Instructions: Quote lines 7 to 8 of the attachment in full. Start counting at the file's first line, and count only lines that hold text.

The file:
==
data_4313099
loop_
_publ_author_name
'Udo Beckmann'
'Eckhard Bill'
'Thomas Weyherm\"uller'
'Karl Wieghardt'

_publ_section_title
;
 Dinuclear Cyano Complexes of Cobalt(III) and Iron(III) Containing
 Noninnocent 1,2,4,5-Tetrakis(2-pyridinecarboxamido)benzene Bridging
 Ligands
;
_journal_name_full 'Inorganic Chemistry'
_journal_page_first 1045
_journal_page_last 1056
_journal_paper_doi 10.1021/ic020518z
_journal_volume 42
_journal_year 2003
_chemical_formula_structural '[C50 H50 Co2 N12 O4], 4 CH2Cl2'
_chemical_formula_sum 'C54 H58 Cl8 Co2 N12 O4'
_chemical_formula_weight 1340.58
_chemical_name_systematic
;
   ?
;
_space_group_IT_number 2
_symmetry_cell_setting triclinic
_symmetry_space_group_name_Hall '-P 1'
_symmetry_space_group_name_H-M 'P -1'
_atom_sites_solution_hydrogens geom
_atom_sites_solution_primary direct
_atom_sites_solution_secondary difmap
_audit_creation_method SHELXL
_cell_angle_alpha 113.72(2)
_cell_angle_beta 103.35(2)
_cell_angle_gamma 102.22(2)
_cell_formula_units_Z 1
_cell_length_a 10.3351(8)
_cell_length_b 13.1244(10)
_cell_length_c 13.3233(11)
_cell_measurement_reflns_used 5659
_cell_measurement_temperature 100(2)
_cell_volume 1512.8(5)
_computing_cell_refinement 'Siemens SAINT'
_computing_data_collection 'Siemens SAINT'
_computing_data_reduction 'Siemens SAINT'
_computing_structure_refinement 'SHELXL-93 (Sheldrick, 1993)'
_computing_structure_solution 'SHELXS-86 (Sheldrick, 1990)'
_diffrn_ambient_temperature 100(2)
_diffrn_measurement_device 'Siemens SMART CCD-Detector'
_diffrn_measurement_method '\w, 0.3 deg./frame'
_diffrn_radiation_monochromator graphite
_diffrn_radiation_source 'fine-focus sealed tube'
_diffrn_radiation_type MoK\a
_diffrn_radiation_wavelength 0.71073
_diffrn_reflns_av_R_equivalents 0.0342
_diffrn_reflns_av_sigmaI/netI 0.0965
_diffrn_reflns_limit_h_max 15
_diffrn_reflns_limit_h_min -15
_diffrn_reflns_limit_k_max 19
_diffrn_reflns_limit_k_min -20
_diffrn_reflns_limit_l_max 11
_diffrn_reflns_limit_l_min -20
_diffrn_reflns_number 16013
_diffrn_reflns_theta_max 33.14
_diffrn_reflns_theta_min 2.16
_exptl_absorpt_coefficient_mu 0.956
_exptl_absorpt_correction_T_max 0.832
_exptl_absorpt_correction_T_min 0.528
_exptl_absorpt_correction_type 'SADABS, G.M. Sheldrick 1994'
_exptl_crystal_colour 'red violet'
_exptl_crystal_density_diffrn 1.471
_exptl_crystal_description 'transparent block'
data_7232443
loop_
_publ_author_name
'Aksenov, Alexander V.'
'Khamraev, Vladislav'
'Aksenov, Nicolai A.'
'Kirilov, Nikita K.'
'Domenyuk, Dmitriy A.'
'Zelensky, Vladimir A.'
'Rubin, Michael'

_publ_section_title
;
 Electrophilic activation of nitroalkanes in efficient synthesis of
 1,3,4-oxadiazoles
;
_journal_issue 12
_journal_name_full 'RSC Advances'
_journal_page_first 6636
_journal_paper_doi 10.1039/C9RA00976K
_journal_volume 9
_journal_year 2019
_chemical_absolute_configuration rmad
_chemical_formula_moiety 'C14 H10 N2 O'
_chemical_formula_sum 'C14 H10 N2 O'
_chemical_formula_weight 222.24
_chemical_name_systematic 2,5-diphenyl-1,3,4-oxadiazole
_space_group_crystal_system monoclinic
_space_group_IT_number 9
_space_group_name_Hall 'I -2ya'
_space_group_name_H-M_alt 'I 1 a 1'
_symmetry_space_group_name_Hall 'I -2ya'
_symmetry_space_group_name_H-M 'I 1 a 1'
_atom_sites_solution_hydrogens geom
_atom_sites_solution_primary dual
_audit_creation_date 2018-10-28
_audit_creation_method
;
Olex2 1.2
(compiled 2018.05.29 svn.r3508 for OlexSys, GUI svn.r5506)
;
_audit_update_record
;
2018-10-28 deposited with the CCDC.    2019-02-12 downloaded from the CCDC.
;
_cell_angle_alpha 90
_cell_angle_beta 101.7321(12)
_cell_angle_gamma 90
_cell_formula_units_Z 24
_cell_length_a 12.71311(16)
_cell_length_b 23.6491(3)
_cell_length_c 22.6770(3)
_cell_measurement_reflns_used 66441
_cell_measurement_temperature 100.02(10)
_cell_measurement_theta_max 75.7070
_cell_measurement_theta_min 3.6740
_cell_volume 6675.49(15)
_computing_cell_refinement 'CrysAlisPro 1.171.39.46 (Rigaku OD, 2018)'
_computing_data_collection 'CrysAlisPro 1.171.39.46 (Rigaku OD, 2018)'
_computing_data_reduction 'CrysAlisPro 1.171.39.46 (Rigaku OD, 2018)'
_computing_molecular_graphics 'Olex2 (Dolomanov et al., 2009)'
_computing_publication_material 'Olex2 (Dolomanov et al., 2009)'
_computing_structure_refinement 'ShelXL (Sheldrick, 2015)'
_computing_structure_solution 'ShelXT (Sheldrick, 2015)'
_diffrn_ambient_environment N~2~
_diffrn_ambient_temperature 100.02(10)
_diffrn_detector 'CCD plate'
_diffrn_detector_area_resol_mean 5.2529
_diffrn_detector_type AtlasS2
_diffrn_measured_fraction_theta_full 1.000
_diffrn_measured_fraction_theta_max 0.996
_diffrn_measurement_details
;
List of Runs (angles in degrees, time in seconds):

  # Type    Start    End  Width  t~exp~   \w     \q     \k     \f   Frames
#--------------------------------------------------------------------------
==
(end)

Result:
'Karl Wieghardt'

_publ_section_title